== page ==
GJELTENAnd it's a godsend for the police officers themselves because it removes sort of what Bill Yeomans was saying before, the issue of, like, one person says one thing, somebody else says another thing. Now, the police officers have something that can back up their version of what happened. Is that right?
STRAUBExactly. I think it gives audio and visual proof of what happens in these incidents. But I will caution that they're not perfect, that things go on that the body camera doesn't necessarily capture. So it is a part of the story. It is a very important part of the story. It's a convincing part of the story, but you don't necessarily capture what's going on behind the officer, what the officer saw when she or he were arriving to the scene.
STRAUBAll that information is very important in the officer's ability to plan and execute a course of action.
GJELTENWell, Nancy Le Vigne, I saw a report from the police foundation that very much backs up what Frank Straub just said, which is that police body cameras are not a panacea for the problems that they're meant to address. And you're nodding your head.
MS. NANCY LA VIGNEYes, that's right. I was just going to interject and say another challenge with police body worn cameras is that it's up to the officer to turn the camera on or off. I think that there's a popular misperception that these cameras are running 24/7. But that's just not really feasible. I mean, officers even on the job need to have a certain amount of privacy during certain periods of time. What that means is that departments are trying to develop their own policies on when and under what circumstances they turn the cameras on.
MS. NANCY LA VIGNEThere's often situations where they may forget to turn their cameras on and that is actually more likely to occur right when you want the cameras in use. So if they're involved in an altercation, if they're in a high speed chase, if they're in a fight or flight kind of situation, are they going to be thinking, oh, let me turn my camera on? No. They're going to be thinking, maybe I should get my weapon out of the holster now. And so you're not capturing a lot of those images and the footage that people are most desiring through body worn cameras.
GJELTENFrank, did you have guidelines on when your officers should turn them on or not?
STRAUBYou know, we did. At the end of the day, though, we left it to officer discretion. And when I was there, we were just finishing up the pilot program. Again, as Nancy said very well, there are times, personal phone calls, you know, something as simple as trips to the bathroom, conversations in the station house that don't need to be recorded and probably, at the end of the day, shouldn't be recorded. There are also are instances where, I think, an officer has to be able to use their discretion as to whether it's really appropriate to record and incident.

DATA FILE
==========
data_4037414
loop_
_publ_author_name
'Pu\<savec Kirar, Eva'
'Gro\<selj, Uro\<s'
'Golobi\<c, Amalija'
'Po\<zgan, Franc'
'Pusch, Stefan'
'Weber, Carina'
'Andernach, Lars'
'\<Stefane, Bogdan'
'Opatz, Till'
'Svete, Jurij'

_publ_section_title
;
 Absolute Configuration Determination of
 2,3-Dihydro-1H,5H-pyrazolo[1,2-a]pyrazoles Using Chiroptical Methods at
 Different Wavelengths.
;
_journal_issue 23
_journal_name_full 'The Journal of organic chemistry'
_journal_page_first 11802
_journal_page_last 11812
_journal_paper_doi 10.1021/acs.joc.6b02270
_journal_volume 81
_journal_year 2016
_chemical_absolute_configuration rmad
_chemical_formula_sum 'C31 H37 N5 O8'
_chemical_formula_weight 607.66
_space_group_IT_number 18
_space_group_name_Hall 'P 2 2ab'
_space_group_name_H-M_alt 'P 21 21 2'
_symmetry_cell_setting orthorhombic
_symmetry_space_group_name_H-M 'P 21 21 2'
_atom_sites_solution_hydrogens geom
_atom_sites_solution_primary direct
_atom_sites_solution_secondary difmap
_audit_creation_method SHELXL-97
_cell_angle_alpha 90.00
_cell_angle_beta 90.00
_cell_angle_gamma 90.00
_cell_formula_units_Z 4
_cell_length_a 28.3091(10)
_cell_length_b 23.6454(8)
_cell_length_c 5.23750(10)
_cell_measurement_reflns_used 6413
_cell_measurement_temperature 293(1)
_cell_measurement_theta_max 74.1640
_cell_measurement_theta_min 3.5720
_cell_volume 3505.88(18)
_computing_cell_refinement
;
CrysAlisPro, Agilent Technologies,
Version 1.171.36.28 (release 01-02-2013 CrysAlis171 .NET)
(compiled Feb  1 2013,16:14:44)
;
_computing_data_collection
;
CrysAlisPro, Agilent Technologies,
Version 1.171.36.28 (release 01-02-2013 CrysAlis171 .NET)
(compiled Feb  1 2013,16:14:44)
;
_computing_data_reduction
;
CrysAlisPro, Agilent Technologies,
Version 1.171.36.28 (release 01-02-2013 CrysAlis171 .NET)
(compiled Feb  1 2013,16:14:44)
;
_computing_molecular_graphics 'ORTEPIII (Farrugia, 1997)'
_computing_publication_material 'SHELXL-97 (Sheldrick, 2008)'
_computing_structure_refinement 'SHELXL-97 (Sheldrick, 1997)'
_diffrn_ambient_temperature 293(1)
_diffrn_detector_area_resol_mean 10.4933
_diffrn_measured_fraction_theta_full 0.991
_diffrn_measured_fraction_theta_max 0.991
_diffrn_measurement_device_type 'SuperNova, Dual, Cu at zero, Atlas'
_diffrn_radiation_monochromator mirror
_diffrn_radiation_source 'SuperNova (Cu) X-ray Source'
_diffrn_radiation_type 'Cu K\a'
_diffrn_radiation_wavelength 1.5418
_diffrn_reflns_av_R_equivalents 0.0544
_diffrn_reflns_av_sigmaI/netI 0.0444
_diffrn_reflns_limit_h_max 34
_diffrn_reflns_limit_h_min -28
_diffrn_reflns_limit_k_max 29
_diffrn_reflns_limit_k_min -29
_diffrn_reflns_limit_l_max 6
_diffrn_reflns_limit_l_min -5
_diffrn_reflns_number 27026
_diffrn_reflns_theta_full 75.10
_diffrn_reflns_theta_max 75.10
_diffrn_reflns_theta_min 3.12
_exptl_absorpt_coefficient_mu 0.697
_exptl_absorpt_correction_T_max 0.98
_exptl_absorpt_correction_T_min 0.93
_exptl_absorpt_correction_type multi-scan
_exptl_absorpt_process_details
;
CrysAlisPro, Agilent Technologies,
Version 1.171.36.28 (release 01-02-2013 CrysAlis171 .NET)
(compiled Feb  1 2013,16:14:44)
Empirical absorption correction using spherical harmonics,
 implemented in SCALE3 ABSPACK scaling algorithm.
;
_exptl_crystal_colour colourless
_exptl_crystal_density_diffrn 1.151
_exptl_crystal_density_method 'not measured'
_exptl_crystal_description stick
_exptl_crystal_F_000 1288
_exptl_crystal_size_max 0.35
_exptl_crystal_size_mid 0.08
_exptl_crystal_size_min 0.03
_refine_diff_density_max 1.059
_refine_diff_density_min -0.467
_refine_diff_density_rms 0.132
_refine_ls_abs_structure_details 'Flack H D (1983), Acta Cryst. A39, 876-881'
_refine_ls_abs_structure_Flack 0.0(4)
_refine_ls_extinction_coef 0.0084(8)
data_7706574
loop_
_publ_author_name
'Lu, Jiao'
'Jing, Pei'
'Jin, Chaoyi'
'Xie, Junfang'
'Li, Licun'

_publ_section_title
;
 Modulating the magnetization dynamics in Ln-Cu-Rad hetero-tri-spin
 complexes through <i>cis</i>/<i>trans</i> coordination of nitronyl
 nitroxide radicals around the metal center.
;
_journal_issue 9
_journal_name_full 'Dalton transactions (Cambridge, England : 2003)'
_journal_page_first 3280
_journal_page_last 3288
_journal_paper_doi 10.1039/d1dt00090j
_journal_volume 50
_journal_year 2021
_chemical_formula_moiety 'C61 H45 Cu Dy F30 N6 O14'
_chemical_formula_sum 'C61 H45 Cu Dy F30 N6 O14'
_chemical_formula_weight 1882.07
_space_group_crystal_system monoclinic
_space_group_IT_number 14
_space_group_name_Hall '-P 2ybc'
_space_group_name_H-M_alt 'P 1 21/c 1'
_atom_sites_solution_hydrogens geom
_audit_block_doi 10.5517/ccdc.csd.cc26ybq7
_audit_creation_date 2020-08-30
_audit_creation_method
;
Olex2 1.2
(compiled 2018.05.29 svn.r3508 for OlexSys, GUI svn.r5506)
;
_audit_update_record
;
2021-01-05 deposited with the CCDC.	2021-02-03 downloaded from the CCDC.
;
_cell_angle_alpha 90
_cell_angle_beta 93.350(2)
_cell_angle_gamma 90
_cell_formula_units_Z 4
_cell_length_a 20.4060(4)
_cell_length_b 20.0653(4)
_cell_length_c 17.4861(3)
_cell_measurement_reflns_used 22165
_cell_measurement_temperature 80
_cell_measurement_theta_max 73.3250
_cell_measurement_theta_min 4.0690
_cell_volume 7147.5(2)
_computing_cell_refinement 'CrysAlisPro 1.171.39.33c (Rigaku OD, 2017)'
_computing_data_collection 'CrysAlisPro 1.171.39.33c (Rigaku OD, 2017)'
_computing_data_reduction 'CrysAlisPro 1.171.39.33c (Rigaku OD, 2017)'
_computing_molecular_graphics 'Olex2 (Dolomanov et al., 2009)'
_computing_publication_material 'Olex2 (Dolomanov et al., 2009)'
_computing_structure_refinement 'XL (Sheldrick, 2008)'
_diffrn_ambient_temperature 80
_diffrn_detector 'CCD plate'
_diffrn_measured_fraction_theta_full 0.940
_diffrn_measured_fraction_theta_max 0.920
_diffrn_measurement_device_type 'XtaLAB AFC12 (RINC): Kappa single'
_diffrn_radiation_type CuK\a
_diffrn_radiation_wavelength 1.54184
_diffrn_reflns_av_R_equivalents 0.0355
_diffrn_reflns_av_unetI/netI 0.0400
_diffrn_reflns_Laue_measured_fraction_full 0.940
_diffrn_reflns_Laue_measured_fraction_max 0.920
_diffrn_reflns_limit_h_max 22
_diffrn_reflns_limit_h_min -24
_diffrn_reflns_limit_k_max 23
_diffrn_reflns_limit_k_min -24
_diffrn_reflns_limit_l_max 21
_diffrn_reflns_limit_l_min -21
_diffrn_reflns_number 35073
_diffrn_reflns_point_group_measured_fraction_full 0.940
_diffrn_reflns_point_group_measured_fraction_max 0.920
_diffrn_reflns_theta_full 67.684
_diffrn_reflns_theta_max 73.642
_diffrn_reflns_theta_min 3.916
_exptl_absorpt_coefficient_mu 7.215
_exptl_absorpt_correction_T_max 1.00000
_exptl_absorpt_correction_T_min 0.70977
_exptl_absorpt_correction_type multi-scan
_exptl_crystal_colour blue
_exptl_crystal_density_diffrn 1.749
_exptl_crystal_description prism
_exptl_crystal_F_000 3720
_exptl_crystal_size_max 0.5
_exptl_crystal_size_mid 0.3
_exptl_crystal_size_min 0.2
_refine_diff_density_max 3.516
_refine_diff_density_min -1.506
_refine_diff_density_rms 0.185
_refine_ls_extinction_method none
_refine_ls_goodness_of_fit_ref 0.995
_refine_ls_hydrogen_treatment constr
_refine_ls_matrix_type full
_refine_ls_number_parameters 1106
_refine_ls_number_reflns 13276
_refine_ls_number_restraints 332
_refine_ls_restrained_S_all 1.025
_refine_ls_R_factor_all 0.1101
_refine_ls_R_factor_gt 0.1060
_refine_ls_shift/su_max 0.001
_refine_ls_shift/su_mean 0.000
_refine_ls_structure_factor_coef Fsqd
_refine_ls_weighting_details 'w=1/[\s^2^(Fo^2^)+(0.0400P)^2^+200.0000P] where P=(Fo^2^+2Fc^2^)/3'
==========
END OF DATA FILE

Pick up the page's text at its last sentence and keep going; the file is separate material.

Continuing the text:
STRAUBSomebody coming up to an officer on foot patrol and asking for directions really doesn't warrant the recording of an interaction. (unintelligible)
VIGNEBut you can imagine a scenario where the officer claims to have forgotten to turn the camera on so it just underscores the lack of perfection. This is not a silver bullet by any stretch.
YEOMANSSure. And I would just add that it's very important to have clear guidelines as to when officers should use their cameras so that we can sort of police the use of the cameras. If officers have too much unbridled discretion, that undermines the goal of transparency, which was key to the use of body cameras.
GJELTENYeah, Frank, I'll let you...
STRAUBAnd I'll agree with that. In fact, you know, when I say discretion, it was limited discretion and the officer would then have to write a report explaining why she or he did not activate the body camera in a given incident.
GJELTENHmm. Okay. Jay Stanley from the ACLU, I want to bring you into this conversation. I was reading your report and you have an interesting sentence her from the ACLU's perspective or from the perspective of someone who's followed what the ACLU's positions have been on a number of issues. You say "although we at the ACLU generally take a dim view of the proliferation of surveillance cameras in American life, police on-body cameras are different because of their potential to serve as a check against the abuse of power by police officers."
GJELTENSo this is an interesting issue for you. You are at the head of the spear, the point of the spear on issues of privacy and yet, your concerns about privacy have not been sufficient for you to oppose the use of police cameras in these encounters.
MR. JAY STANLEYYeah, that's right. I mean, we've been very concerned about privacy. We've always, at the ACLU, represented those Americans who don't want our public spaces plastered with video surveillance cameras, especially centrally run police video cameras. But while we think that the government and police agencies should not be monitoring everybody without individualized suspicion, we think that the public does have a very crucial need to monitor its public officials. And the tricky thing about body cameras, of course, is that they do both.